Oral rehydration therapy (ORT) using the WHO/UNICEF glucose-based Oral Rehydration Salts (ORS) solution is the preferred method for treating most children with dehydration due to diarrhoea (except those with severe dehydration); it has been used successfully in millions of cases worldwide. In many countries glucose-ORS solution is also recommended for home treatment of children with diarrhoea after they have been seen at a health facility, even when there are no signs of dehydration. Glucose-ORS solution works because glucose is rapidly absorbed by most patients with diarrhoea, and this causes salt and water also to be absorbed, thus replacing the faecal losses. Although glucose-ORS solution efficiently replaces faecal losses of water and salts, it has one important shortcoming: it does not reduce stool volume during diarrhoea or shorten the duration of the illness, which are the results that mothers and many health workers seek. If an ORS formulation could be developed that had the positive features of the standard glucose-ORS, including low cost safety, and stability during prolonged storage, but also appreciably reduced the rate of stool loss during illness and/or the duration of diarrhoea, it could have considerable advantages over glucose-ORS. Most importantly, it could be promoted as having a true antidiarrhoeal effect, which should lead to increased acceptance and use of ORS by both health workers and mothers, and perhaps also to a reduction in the use of ineffective "antidiarrhoeal" drugs and inappropriate antibiotics. This would represent a major advance in efforts to control diarrhoeal morbidity and mortality through appropriate case management. Clinical trials of rice-based ORS: Recent studies suggest that an ORS with these advantages may be possible. The first evidence came from clinical trials in Bangladesh and India, which showed that dehydrated diarrhoea patients given an ORS solution containing 50 grams of cooked rice powder in place of the usual 20 grams of glucose were satisfactorily rehydrated and had an appreciably reduced rate of stool output during treatment as compared with patients given glucose-ORS solution.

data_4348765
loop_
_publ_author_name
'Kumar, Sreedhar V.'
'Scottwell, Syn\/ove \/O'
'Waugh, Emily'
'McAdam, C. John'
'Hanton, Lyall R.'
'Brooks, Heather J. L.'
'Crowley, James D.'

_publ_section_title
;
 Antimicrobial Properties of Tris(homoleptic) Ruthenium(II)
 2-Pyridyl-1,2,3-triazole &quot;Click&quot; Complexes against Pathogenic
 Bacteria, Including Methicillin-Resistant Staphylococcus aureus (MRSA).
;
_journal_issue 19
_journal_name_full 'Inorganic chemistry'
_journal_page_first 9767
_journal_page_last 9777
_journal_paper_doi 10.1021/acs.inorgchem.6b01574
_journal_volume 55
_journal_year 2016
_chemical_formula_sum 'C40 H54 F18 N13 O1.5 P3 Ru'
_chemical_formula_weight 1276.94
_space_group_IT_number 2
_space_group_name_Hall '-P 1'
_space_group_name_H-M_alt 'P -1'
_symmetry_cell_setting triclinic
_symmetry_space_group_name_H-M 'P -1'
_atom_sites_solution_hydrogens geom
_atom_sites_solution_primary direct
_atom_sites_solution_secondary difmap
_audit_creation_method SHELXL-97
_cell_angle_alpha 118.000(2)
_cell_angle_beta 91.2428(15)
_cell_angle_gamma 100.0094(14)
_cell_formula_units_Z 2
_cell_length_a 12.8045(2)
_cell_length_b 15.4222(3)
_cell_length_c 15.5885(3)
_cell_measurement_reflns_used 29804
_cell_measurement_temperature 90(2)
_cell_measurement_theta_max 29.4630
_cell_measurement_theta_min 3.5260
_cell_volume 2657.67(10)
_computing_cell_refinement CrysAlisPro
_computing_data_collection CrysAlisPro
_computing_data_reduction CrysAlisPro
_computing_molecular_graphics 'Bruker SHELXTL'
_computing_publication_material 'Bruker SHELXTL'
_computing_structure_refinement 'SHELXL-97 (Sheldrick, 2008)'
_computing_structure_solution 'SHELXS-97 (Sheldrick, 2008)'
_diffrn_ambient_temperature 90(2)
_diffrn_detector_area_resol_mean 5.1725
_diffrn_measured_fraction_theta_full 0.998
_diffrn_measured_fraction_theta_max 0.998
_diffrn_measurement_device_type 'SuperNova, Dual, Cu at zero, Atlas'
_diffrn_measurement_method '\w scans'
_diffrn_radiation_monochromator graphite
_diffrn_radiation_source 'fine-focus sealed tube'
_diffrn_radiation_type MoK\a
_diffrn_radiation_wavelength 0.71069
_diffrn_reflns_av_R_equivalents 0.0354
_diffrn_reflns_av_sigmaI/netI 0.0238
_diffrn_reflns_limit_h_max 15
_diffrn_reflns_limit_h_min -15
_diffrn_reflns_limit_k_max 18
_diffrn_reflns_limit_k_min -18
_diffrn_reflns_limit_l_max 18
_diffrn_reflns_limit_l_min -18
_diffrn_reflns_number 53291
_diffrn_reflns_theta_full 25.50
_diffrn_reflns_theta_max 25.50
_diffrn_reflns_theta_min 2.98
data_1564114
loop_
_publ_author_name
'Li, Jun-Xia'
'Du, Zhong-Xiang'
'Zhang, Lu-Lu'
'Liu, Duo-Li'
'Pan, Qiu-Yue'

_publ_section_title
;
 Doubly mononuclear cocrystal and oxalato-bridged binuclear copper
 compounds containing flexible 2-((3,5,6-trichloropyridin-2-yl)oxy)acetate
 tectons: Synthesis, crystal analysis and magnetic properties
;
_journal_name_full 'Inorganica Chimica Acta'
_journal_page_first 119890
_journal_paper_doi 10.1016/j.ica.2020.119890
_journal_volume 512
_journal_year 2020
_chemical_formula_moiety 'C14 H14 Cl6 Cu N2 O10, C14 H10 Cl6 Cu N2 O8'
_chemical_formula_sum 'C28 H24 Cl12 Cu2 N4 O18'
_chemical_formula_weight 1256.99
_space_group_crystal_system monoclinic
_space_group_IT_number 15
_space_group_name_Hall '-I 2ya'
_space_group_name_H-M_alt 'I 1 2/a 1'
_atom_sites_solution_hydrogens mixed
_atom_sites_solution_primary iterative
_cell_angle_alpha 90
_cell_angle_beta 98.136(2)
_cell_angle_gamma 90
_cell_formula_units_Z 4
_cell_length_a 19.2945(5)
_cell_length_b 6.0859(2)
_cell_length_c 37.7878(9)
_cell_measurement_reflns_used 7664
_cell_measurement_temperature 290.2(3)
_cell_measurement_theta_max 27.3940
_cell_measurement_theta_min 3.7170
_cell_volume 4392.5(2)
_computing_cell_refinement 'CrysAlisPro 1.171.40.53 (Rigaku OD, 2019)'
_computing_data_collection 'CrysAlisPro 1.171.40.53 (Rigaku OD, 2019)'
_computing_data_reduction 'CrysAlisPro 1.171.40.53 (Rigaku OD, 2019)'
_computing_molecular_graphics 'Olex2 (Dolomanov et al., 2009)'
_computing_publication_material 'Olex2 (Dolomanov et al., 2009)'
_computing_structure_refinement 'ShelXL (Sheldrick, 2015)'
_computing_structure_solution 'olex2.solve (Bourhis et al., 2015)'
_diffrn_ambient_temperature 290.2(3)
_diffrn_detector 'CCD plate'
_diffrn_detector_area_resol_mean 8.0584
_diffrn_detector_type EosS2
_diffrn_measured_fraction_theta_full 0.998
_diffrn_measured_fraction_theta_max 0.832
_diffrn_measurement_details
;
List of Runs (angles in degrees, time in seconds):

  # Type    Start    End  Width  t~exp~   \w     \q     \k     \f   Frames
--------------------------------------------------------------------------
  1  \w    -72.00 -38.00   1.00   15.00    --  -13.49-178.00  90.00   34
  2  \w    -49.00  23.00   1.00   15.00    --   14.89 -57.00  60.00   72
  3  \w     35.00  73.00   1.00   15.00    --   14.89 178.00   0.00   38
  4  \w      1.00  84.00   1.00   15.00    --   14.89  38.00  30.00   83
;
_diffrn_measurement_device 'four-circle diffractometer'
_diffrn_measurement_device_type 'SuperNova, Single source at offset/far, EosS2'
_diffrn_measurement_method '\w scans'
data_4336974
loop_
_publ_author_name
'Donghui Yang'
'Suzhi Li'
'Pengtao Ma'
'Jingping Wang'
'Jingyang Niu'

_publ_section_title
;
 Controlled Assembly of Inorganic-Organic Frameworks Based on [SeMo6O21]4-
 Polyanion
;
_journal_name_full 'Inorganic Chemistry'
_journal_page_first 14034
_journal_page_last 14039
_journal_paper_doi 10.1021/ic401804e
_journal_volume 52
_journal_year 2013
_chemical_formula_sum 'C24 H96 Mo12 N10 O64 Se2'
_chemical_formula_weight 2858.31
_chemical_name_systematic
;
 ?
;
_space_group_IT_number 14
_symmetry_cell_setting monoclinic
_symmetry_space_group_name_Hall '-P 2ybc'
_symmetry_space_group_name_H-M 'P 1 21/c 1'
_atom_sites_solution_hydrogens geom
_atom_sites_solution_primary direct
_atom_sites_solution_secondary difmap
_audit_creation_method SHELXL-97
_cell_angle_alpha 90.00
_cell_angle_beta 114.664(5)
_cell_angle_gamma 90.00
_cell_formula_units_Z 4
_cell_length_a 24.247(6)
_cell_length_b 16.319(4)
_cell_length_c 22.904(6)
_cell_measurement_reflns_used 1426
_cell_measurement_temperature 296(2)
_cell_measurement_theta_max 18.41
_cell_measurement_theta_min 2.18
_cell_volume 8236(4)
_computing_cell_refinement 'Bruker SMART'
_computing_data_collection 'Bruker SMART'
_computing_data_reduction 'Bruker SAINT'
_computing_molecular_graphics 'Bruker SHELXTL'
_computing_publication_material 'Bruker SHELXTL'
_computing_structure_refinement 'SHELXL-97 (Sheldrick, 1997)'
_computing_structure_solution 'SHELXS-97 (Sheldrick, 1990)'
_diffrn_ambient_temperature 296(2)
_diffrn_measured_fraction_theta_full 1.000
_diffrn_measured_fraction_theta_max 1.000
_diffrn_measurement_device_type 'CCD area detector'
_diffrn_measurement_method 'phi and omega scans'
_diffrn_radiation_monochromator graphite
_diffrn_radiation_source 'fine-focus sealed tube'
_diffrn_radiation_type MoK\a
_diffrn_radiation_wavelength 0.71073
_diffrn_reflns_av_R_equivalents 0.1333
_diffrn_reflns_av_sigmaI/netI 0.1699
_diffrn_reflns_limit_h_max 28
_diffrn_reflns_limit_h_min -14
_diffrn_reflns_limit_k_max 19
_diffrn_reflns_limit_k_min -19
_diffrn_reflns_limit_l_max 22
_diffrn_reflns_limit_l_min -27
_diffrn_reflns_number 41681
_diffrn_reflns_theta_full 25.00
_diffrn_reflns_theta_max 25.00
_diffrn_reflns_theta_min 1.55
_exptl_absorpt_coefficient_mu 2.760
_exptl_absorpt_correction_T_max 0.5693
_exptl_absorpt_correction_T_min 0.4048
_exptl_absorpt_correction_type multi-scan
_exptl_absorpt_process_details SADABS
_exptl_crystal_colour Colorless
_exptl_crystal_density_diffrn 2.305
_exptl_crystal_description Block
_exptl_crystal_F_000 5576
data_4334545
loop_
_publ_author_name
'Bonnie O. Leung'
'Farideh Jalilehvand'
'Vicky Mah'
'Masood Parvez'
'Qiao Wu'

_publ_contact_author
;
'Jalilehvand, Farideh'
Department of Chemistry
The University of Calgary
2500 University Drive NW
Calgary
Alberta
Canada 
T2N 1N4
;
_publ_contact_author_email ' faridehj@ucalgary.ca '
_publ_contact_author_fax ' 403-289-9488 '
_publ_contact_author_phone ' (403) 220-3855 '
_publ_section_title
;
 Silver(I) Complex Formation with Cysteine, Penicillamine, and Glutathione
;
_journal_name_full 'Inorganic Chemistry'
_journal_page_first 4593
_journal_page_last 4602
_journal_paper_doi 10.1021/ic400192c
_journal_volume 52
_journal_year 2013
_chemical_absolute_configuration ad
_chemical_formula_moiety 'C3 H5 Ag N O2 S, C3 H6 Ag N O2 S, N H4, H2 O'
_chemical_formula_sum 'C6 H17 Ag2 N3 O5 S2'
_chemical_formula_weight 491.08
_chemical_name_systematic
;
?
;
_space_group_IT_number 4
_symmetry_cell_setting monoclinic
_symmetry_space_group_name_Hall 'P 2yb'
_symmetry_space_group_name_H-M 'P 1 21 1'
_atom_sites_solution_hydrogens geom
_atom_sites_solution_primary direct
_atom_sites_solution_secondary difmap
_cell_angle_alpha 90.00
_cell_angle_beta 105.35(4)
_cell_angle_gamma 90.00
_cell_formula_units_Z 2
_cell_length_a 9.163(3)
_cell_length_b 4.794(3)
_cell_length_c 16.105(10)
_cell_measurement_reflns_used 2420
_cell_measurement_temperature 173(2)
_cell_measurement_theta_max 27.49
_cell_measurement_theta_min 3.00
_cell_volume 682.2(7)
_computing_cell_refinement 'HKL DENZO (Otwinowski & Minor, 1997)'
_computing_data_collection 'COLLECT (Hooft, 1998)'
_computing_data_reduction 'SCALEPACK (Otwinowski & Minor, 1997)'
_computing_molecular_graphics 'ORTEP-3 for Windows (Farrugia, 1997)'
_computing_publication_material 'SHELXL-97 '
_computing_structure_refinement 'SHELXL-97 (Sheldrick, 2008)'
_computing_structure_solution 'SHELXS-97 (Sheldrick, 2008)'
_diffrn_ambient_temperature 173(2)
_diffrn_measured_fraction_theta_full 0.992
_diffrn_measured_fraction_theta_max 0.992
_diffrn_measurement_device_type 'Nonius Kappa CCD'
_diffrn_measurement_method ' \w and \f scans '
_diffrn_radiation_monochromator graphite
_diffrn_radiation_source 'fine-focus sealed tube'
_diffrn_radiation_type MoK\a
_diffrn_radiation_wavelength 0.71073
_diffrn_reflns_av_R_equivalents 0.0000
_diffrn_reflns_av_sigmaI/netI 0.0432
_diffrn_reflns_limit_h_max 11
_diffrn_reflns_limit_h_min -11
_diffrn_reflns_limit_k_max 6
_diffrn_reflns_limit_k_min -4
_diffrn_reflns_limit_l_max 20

No. 7, August 1990
http://www.who.int/chd/publications/newslet/update/updt-07.htm

Education and Training - Manuals and Guidelines

Diarrhoea Management Training Course - Introduction
Guidelines for Conducting Clinical Training Courses at Health Centres and Small Hospitals
Diarrhoeal diseases are a leading cause of childhood mortality and morbidity in the developing world. These deaths are caused by dehydration, dysentery, and persistent diarrhoea. Dehydration from acute diarrhoea of all etiologies and in all age groups can be treated safely and effectively by the simple method of oral rehydration therapy (ORT). 11105 bytes; modified: Monday, May 31, 1999 (13:33)
http://www.who.int/chd/publications/cdd/dmtc/dmtcintr.htm

Diarrhoea Management Training Course
- Chapter 1: Training Objectives

Exactly what the training includes, how it is done, and how long it takes will differ from one facility to another. These things will depend on the number and type of participants and the resources and capabilities

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Diarrhoea Management Training Course
- Chapter 2: Handling Administrative Arrangements

Careful administrative planning is essential for the training to be successful. The planning steps are listed below. One or two instructors may do all of these steps, but it is advisable that the team of instructors and staff participate. Suggestions for each of these steps are provided in greater detail in this chapter. 27127 bytes; modified: Monday, May 31, 1999 (13:33)
http://www.who.int/chd/publications/cdd/dmtc/dmtc2.htm

Clinical Skills: A Self-Instructional Course
The Clinical Skills training course is designed to teach health workers to assess and treat cases of diarrhoea properly and to educate families about prevention and home treatment of diarrhoea. Primarily self-instructional, Clinical Skills is the first course designed especially for health workers who may be unable to attend a training course away from their worksites, but who have the important responsibility of treating diarrhoea. http://www.who.int/chd/publications/newslet/update/updt-19.htm

Medical Education: Teaching Medical Students about Diarrhoeal Diseases
Strengthening the Teaching of Diarrhoeal Diseases in Medical Schools - "Readings on Diarrhoea" is intended for medical students, especially during their clinical training in pediatrics. It will also be useful for physicians participating in training courses on the management of diarrhoea in children. The materials in this book are compatible with other WHO publications on the management and prevention of diarrhoea. Units that concern the management of children with diarrhoea are based on the WHO treatment chart "Management of the Patient with Diarrhoea" (1990). Portions of that chart are reproduced at appropriate places in this text. There are eight units to the training program: The epidemiology and etiology of diarrhoea
Pathophysiology of diarrhoea
Assessing the diarrhoea patient
Treatment of diarrhoea at home
Treatment of dehydrated patients
Dysentery, persistent diarrhoea and diarrhoea associated with other diseases
Diarrhoea and Nutrition
Prevention of Diarrhoea

http://www.who.int/child-adolescent-health/New_Publications/CHILD_HEALTH/Meded

Topics in International Health
Produced by the Wellcome Trust for use as an educational resource in tropical and international health. The series is divided into numerous CDs, each focusing on a specific disease or group of diseases. 6003 bytes; modified: Thursday, November 25, 1999 (15:42)